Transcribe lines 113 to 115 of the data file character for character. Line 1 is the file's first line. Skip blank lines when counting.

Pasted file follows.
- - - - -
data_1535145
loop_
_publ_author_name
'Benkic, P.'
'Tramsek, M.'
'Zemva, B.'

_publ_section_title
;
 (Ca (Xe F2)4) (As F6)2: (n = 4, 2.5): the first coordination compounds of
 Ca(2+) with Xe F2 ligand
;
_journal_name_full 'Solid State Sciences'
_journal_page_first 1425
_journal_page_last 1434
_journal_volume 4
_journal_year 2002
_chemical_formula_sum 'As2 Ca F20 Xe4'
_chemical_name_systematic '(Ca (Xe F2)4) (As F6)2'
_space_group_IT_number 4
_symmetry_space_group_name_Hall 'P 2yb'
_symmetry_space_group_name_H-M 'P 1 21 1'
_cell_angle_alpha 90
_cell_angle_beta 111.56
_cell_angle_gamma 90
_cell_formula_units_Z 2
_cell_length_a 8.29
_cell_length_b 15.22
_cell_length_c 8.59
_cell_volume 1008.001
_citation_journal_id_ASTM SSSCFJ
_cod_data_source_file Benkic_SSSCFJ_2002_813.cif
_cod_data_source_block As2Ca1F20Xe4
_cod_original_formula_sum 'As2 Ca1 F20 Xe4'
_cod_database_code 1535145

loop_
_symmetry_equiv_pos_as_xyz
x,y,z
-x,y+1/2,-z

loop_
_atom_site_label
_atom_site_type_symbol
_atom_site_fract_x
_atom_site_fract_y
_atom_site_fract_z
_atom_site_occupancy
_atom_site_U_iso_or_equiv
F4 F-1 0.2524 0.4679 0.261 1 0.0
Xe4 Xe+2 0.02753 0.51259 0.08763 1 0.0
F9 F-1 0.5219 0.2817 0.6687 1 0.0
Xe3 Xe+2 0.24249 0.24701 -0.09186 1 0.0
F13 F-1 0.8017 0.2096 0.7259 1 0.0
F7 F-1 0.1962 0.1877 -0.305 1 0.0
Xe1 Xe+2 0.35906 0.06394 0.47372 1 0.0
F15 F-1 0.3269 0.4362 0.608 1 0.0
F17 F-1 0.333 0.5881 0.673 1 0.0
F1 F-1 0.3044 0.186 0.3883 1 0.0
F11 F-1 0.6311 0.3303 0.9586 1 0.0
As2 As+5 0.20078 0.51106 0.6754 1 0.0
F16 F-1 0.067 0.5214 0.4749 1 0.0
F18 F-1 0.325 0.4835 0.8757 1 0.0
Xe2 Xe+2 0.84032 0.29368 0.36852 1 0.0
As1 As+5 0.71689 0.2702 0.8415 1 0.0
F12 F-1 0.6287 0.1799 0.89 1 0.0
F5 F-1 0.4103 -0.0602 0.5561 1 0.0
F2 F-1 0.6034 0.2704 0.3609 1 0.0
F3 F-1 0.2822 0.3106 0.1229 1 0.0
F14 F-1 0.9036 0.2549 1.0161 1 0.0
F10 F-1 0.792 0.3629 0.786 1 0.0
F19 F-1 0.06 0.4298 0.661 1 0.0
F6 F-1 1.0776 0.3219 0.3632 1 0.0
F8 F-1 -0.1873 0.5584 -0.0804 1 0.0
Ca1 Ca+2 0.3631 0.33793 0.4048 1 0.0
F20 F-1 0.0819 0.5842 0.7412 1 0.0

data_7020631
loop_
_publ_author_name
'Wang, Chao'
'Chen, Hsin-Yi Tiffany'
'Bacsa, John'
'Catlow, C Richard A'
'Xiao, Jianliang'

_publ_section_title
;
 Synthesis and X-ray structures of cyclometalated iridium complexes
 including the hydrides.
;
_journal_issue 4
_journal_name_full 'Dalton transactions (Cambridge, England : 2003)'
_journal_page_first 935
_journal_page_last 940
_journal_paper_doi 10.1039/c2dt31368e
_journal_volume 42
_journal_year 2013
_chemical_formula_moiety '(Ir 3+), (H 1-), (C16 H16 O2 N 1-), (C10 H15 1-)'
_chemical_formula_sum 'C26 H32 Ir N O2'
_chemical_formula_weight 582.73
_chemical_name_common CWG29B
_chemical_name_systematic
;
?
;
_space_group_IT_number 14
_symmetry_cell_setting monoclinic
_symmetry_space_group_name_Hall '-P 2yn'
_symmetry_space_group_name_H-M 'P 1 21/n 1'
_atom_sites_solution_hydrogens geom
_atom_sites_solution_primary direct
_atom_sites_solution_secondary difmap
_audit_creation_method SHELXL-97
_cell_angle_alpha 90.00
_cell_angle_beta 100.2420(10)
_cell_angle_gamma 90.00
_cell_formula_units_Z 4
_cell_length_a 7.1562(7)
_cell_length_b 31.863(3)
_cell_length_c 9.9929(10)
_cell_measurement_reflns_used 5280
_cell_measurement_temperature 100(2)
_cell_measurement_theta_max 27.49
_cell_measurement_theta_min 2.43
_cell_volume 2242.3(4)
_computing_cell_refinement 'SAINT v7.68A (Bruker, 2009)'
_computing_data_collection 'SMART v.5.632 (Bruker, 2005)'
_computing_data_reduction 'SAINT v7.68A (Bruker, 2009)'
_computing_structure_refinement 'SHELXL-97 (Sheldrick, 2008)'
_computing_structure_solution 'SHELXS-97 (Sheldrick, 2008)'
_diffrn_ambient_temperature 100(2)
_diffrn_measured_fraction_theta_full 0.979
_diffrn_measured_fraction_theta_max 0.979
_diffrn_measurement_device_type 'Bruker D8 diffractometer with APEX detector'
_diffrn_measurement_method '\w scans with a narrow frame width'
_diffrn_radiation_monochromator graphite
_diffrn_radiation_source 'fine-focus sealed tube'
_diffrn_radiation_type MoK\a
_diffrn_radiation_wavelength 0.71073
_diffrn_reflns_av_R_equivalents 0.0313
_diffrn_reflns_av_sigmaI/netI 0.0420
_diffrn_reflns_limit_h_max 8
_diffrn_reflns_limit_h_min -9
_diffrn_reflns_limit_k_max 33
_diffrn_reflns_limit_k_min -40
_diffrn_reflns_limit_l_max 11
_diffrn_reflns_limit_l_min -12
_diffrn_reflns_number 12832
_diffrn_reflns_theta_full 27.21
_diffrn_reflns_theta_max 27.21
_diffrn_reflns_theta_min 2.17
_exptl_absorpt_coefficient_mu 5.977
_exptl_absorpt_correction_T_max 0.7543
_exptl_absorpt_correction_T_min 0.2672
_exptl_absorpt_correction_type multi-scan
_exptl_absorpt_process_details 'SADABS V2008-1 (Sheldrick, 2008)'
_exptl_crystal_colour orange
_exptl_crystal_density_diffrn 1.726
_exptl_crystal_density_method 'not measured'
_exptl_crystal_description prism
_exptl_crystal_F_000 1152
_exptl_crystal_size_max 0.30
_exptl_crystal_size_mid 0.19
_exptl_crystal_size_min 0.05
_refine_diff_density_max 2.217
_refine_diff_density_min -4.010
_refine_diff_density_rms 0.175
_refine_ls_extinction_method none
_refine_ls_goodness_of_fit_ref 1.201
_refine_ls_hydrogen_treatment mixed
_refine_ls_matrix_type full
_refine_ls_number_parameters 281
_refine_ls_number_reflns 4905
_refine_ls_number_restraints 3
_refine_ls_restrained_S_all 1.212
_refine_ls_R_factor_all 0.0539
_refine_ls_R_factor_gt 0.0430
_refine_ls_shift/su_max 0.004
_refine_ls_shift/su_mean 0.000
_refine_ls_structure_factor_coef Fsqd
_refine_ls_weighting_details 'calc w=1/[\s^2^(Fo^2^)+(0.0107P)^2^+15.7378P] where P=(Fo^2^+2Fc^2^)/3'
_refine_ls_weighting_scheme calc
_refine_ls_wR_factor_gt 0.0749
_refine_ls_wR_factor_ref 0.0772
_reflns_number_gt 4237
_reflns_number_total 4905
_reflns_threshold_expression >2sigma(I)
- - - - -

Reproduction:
_cell_formula_units_Z 4
_cell_length_a 7.1562(7)
_cell_length_b 31.863(3)